dinosaur museum

November 2017 Newsletter

FROM THE EDUCATION DESK

Hopefully all of you got to come to the museum and see our cool Halloween decorations. We had a great time putting them up for you and everyone seemed to really have fun.

By Sam / Olai Ose / Skjaervoy from Zhangjiagang, China – Dinosaurs!, CC BY-SA 2.0, https://commons.wikimedia.org/w/index.php?curid=4209411

FYI:
Sinosauropteryx is a small feathered dinosaur which lived during the early Cretaceous period, was about 3 ¼-4ft long, most of it being its very long tail, and weighing about 5 ½ lbs. It was discovered in China about 12 years ago, and may have used its multiple different colors for protection, a study published on 0ct. 26 2017 in the journal Current Biology revealed. Some dinosaurs showed sophisticated color patterns to hide from and confuse predators, just like today’s animals. This probably helped it from being eaten in a world filled with much larger dinosaurs, including T. rex, the researchers from Britain’s University of Bristol determined. Researchers mapped how dark pigmented feathers were distributed across the body and revealed some distinctive color patterns. These patterns can be seen in modern animals where they serve as different types of camouflage. A striped tail may have been used to confuse both predators and prey. “Color patterns very much resemble modern counterparts,” said Jakob Vinther, the study’s senior author. An overwhelming majority of paleontologists agree that this dinosaur had a covering of primitive feathers around its body. An alternative opinion has also been proposed that these are the remains of collagen fibers. It has also been noted that patches appear on the sides of the body, back, neck, skull, arms, leg and the top and bottom of the tail, suggesting that the animal was completely covered with these “feathers” in life.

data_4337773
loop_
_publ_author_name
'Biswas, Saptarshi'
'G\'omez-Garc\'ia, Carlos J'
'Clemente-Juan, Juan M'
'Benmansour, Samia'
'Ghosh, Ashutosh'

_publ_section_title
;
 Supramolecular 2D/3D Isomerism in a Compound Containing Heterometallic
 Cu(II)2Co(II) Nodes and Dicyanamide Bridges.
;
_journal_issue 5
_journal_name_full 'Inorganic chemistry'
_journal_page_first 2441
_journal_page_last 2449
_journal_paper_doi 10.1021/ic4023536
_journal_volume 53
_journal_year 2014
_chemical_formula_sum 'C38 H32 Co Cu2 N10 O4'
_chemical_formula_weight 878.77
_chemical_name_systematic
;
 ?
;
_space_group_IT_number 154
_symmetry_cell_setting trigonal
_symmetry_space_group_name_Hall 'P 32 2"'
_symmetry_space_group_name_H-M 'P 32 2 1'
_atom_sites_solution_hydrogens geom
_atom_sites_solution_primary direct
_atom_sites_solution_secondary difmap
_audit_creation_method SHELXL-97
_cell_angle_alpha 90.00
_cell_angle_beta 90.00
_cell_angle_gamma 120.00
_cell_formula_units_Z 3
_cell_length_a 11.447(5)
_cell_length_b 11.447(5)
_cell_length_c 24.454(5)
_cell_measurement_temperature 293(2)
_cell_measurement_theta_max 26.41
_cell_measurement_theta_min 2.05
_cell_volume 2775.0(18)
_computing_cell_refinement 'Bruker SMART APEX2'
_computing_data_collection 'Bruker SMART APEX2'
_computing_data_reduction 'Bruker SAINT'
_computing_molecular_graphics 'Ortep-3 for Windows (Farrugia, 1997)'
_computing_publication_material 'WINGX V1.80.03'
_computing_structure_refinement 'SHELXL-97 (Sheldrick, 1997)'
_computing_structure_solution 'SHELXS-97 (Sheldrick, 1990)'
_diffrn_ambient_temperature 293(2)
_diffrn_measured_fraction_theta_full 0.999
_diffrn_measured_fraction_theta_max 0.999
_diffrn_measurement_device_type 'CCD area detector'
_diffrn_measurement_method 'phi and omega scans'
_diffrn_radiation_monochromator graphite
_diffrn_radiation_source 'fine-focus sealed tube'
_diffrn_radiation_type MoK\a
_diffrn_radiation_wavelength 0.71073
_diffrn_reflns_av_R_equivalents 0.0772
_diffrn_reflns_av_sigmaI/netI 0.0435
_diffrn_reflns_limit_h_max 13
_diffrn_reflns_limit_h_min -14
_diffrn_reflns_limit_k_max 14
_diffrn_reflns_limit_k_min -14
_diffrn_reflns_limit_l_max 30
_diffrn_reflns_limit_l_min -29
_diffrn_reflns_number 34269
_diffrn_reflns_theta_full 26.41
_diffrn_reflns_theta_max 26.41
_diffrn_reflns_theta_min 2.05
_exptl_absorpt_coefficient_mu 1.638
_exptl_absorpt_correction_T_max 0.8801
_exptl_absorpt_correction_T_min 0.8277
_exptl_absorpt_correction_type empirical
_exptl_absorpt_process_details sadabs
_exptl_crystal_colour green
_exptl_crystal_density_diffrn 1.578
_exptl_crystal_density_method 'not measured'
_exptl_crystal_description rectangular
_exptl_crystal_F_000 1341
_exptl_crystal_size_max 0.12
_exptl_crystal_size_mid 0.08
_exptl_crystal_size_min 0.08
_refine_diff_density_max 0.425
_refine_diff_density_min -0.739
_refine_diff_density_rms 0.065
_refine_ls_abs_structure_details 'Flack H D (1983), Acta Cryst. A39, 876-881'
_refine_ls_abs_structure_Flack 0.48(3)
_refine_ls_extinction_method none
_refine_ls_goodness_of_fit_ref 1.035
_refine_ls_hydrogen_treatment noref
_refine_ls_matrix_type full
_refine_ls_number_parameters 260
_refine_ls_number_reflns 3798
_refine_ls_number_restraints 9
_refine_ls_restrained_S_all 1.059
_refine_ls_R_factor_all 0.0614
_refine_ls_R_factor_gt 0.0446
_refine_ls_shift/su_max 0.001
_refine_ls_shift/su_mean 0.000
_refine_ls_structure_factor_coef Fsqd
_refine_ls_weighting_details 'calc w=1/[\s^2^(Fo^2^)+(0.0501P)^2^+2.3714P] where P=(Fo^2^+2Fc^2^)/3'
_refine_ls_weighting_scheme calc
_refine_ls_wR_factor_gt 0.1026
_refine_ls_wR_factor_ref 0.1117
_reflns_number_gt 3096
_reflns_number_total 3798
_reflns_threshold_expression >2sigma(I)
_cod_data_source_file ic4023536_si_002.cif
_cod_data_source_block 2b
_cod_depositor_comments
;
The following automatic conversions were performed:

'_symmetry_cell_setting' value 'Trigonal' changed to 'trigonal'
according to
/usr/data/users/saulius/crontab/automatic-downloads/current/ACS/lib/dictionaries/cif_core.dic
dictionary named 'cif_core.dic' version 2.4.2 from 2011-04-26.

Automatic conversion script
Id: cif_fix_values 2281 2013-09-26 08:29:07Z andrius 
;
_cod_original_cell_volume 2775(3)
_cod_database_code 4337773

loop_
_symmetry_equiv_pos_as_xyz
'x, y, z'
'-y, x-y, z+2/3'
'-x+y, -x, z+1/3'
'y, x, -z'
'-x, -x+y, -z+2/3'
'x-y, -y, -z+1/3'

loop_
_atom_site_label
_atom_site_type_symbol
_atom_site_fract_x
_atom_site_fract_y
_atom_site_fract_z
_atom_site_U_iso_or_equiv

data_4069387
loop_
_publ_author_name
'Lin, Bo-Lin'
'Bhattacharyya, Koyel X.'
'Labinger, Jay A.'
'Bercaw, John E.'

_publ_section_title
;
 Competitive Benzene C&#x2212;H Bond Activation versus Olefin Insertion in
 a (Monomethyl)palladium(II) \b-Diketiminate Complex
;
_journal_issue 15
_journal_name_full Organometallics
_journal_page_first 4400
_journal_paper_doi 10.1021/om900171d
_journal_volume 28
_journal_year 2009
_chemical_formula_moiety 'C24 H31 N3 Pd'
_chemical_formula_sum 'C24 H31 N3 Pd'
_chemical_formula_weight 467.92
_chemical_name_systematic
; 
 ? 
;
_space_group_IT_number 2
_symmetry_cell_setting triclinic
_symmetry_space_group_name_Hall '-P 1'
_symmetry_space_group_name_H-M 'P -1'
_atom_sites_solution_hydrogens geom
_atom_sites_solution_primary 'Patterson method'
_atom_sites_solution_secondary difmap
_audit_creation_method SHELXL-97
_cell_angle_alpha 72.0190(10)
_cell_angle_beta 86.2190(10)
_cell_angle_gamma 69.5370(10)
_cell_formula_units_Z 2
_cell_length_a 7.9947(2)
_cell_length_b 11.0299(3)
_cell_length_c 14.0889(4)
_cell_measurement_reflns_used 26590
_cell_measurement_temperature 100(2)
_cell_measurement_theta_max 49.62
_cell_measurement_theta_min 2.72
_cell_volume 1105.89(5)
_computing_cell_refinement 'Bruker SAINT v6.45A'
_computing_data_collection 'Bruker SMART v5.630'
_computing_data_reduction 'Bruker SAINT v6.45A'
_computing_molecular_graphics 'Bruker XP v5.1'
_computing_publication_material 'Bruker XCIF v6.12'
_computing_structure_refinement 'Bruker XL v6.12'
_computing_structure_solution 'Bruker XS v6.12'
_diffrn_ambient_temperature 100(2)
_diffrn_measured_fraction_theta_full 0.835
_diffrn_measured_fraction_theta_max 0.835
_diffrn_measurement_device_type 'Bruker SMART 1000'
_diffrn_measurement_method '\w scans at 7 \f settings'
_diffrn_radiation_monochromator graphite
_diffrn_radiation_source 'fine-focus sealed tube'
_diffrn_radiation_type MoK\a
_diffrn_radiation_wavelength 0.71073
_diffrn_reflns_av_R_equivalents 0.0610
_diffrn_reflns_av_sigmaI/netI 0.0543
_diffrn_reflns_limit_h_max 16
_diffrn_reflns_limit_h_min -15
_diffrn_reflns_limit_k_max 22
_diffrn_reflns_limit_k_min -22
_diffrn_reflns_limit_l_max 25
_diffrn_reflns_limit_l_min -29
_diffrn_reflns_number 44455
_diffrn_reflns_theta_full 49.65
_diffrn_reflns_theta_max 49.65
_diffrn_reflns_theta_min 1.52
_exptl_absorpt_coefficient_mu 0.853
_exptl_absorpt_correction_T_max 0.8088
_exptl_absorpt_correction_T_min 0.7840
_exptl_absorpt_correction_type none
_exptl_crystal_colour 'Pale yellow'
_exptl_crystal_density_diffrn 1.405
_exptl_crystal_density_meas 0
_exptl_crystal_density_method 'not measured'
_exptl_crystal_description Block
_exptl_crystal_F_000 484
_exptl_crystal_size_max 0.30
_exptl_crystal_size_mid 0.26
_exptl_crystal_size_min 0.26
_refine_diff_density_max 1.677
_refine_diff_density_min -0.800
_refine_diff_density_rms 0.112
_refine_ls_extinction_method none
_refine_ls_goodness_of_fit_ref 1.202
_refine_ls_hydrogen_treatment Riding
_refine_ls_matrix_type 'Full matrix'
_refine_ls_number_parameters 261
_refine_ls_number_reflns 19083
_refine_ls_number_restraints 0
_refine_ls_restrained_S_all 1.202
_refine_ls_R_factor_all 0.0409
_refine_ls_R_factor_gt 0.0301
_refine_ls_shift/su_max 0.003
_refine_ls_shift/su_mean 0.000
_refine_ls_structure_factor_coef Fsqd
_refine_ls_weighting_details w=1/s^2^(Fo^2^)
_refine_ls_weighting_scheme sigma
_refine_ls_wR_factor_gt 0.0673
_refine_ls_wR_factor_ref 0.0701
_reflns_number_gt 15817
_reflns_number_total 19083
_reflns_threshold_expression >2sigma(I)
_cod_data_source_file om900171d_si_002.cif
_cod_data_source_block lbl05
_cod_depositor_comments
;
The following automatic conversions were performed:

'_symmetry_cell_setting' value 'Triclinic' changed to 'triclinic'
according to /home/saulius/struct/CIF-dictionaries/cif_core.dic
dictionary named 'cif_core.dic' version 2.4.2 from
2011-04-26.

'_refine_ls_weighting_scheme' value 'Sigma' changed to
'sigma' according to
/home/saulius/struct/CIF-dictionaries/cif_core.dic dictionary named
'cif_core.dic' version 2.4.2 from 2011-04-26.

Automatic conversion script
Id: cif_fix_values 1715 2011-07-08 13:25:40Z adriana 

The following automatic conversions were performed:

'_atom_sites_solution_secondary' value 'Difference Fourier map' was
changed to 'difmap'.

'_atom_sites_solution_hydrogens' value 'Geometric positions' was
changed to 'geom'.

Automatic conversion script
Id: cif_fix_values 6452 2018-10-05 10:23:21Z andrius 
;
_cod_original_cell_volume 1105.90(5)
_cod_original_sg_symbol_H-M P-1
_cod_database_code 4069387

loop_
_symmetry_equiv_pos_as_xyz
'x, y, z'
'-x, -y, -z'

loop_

One fossil was found with a number of eggs, two of which can be clearly seen. It is not thought that these eggs were eaten by the dinosaur because of where they were found in the animal’s body. Instead it is thought that these eggs were the dinosaur’s own unlaid offspring. Each egg is about 1 inch wide and just under 1 ½ inches long. This specimen was also found with the remains of a lizard in its stomach. A second fossil was found to contain the remains of jawbones belonging to three small mammals.

Sinosauropteryx was a close relative of Compsognathus and named in 1996.

Happy Thanksgiving to you all!

Geri Lebold
Education Director

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